My Greatest Shame or Where The Rubber Meets the Road – Part 2

When we last left the little redheaded girl, she had just purchased a plane ticket to British Columbia to be with Liam – a man she had met and been with for one night and spent many hours talking on the phone with.

One conversation over the Christmas holidays was particularly memorable. We talked about sex and marriage and he said “You know really, we shouldn’t be having sex with each other until we’re married.”

Pardon me? Say again? Are you for real? Do people who think this way actually still exist?

I’d never even heard such a thing. Thought it was from times past. Still, there was something very powerful about the notion that I was worth waiting for and it struck a chord in my nomadic heart.

My last week of stripping was kind of epic and kind of anti-climactic at the same time. It was epic in my mind because I somehow knew this was the end of the line for me. I did the best shows of my entire life. I was lightning and thunder and ecstasy on stage. Looking for connection on and off stage.

At one point I was in the washroom with another stripper and she asked me where I was going next week.

“B.C. actually. But I’m not working. I’m going to be with a man I met. I think this might be it. I think this might be my last week ever.”

She stopped putting on her makeup and looked at me in the mirror. “Oh, you’ll be back.”

“No, I won’t. I won’t be back.”

And that was that.

When I came out to British Columbia, I left absolutely everything behind. My apartment, my furniture, my beloved books. My altar. My work and means of financial independence. My art and mode of self expression. All my friends and family. My culture. Identity. My geography. My drinking habits. The food I ate.

Everything was different. I went from Ontario big city life to a village of 150 people on the Pacific Ocean. Living with a total fucking stranger. Recipe for success, right? God, what was I thinking?

Liam and I began the odd dance of getting to know each other in real life. One thing I hadn’t really known about him was that he was an alcoholic with 2 DUI’s who had quit drinking a mere 2 weeks before I arrived.

When I arrived, he flew me to his place in the village (which seemed romantic at the time but was actually because of the DUI) and I began to understand just how remote it was. I started to freak out.   Was he going to kill me now?  I actually asked him that.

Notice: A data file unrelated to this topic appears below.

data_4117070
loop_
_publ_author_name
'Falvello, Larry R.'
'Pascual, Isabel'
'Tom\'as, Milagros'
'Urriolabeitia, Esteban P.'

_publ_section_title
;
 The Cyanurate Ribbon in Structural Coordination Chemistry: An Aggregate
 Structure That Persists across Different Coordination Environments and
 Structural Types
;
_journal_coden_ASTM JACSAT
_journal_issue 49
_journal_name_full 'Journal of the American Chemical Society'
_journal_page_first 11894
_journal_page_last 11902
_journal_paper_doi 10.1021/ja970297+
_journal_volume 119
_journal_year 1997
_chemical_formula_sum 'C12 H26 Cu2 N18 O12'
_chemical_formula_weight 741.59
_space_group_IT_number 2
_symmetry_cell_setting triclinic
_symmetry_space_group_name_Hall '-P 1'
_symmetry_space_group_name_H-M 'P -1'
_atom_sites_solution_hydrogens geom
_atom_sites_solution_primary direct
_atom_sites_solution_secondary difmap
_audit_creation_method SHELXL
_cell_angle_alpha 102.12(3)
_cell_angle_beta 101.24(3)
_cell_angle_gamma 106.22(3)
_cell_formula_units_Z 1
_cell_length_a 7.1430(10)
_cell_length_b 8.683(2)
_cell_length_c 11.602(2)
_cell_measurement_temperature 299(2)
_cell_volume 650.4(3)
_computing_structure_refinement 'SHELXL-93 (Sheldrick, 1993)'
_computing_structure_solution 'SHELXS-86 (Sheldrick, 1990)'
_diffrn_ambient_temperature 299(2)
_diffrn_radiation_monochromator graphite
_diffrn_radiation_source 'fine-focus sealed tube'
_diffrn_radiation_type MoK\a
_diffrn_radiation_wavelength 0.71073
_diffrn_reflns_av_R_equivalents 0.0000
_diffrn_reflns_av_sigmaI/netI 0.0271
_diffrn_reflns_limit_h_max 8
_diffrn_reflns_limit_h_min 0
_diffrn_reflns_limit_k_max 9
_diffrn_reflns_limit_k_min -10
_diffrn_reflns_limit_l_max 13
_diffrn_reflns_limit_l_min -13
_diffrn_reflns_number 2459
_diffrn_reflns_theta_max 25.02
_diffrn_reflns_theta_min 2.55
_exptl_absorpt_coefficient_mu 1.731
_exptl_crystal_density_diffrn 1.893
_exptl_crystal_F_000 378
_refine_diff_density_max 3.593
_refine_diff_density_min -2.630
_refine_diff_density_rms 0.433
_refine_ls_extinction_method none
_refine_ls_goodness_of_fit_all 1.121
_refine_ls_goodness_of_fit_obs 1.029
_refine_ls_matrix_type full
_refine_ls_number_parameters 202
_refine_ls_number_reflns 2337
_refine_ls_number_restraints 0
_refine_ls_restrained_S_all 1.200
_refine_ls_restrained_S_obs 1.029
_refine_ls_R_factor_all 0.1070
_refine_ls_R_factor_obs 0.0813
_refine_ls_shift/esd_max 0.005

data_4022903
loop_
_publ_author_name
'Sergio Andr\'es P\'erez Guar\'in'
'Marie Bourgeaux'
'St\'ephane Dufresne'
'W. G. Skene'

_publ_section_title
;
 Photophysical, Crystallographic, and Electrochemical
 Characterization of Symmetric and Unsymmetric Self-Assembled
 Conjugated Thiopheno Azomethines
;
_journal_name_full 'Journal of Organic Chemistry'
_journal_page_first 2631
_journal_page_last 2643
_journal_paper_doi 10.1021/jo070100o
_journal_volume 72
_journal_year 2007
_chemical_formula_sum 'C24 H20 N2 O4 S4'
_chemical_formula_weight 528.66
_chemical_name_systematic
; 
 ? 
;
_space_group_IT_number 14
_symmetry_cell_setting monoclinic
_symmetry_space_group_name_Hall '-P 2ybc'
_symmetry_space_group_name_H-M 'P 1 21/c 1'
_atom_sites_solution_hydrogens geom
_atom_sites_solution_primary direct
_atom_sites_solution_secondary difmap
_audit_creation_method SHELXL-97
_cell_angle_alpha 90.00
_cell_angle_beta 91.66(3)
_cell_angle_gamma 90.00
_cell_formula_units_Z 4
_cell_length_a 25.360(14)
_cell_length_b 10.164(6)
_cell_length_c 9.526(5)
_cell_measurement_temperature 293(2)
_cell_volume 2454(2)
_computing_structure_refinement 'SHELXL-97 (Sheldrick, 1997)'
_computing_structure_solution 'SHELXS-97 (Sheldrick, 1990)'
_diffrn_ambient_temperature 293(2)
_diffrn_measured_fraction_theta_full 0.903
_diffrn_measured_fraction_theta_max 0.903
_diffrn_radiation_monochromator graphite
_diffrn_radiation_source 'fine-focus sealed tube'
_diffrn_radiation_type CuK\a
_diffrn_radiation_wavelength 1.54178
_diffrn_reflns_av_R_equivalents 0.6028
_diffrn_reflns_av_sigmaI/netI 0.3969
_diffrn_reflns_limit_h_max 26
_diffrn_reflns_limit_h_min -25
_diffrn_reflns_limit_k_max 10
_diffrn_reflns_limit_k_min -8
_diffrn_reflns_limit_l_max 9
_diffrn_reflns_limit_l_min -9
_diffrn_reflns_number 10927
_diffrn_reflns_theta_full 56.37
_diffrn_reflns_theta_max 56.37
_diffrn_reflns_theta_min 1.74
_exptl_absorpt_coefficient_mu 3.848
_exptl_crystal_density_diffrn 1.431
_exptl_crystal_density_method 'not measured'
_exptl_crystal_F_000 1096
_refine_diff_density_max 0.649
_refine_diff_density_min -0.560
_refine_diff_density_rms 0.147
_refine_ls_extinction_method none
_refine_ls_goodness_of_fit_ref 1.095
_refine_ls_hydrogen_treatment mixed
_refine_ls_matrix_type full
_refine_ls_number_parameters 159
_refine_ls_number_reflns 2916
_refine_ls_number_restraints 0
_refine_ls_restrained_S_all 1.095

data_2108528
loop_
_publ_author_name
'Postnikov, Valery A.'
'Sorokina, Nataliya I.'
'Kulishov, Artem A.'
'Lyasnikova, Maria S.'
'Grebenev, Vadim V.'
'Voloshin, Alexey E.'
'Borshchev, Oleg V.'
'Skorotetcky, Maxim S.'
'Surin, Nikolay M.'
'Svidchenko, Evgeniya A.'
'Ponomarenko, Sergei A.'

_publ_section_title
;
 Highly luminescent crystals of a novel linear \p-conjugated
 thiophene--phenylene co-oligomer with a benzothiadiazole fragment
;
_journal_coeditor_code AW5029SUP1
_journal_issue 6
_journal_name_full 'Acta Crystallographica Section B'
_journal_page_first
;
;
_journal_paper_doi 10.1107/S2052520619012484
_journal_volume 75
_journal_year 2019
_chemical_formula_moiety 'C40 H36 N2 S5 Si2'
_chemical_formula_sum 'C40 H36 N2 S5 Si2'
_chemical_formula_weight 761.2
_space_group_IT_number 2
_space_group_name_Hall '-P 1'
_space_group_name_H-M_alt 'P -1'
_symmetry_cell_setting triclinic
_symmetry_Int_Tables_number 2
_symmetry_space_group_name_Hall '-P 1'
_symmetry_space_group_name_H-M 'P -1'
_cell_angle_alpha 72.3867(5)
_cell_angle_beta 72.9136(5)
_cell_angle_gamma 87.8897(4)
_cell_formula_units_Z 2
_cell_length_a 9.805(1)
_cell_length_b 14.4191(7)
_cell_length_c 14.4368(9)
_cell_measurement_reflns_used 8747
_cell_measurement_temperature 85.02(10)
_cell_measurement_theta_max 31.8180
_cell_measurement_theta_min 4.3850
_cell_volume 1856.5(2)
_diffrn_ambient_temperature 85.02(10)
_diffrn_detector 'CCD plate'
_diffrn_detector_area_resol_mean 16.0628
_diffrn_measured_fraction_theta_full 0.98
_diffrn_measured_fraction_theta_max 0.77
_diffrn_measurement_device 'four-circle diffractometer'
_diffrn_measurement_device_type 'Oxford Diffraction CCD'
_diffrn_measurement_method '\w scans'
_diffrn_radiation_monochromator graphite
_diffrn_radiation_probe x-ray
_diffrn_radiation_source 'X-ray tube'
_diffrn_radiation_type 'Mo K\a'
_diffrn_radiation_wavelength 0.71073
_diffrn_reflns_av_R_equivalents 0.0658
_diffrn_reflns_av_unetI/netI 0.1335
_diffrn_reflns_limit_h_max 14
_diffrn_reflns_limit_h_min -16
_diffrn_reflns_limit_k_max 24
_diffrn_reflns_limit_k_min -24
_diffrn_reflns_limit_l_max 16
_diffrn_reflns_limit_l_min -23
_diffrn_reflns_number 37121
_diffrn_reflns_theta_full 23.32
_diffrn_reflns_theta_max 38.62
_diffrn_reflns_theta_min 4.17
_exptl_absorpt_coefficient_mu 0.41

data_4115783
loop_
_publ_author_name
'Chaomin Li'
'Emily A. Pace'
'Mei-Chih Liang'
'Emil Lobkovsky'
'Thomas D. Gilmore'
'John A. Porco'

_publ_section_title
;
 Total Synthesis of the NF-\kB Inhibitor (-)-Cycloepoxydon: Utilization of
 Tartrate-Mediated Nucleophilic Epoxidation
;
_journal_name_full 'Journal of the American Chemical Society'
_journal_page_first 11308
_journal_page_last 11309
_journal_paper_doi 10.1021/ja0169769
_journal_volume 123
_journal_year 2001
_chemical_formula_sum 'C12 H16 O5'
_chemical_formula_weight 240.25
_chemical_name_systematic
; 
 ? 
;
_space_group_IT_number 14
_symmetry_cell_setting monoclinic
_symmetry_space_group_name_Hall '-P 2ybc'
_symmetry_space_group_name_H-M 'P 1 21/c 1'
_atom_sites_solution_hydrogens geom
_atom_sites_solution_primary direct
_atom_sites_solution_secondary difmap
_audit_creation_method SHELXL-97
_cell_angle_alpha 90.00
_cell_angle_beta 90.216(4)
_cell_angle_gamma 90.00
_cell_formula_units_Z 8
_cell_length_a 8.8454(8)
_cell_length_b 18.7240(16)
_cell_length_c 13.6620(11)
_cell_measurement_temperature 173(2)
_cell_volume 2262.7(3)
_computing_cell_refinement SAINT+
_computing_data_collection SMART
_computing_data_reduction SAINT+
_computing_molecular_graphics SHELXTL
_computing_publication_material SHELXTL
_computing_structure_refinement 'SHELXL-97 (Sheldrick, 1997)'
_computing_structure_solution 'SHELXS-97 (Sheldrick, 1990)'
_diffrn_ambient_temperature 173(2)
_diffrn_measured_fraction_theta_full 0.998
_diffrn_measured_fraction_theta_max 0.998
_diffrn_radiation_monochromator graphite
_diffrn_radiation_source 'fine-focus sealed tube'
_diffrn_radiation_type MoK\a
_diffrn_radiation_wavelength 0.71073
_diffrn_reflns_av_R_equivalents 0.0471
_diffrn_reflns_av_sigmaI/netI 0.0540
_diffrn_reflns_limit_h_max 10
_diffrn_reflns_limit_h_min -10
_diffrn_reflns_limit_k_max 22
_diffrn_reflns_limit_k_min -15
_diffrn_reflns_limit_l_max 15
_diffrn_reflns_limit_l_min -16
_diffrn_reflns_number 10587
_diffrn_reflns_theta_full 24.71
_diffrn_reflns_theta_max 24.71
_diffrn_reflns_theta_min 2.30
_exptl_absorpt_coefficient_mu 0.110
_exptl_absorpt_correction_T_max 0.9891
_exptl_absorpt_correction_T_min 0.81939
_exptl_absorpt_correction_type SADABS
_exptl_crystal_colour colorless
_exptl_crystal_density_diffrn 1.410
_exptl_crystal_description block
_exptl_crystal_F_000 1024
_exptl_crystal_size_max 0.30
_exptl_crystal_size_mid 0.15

Later he took me on a hike. The witches’ hair moss dripped off the trees in the rainforest. Everything was so lush and green. Wet. We approached a small lake and as I watched the sun burned the fog off the lake in one of the most beautiful and dramatic natural shows I’ve ever seen. I wept. Felt like that show had been put on just for me.

We’d been talking a lot about the jesus guy. A lot. Liam had been born Catholic, gone to Catholic school and believed but didn’t really practice. At 21 he’d had a born again experience and gone to a Baptist church for a couple of years but went back to his hard core partying ways. His drinking was out of control. He was putting his truck in the ditch about once a month driving drunk. Terrorizing his village. He told me he had been praying for me for two years. For the right woman to come into his life. And fucking save him.

We walked down that trail and we talked about the jesus guy. I had asked a lot of questions. Most of them regarding gender. My understanding was that there was no female in Christianity save the good old perfect virgin Mary and the former but now reformed whore Mary Magdalene.  As I mentioned in part 1, my spiritual experience of the prior decade had been deliberately primarily female.  I laser beamed the Sacred Female into my psyche to counter a lifetime of male-centric spirituality.  At this point, I felt primed to finally welcome the male energy for balance towards wholeness. It made logical sense to me. You needed the yin and the yang to make a whole. To make a new life. I was allowing that logic into my mind.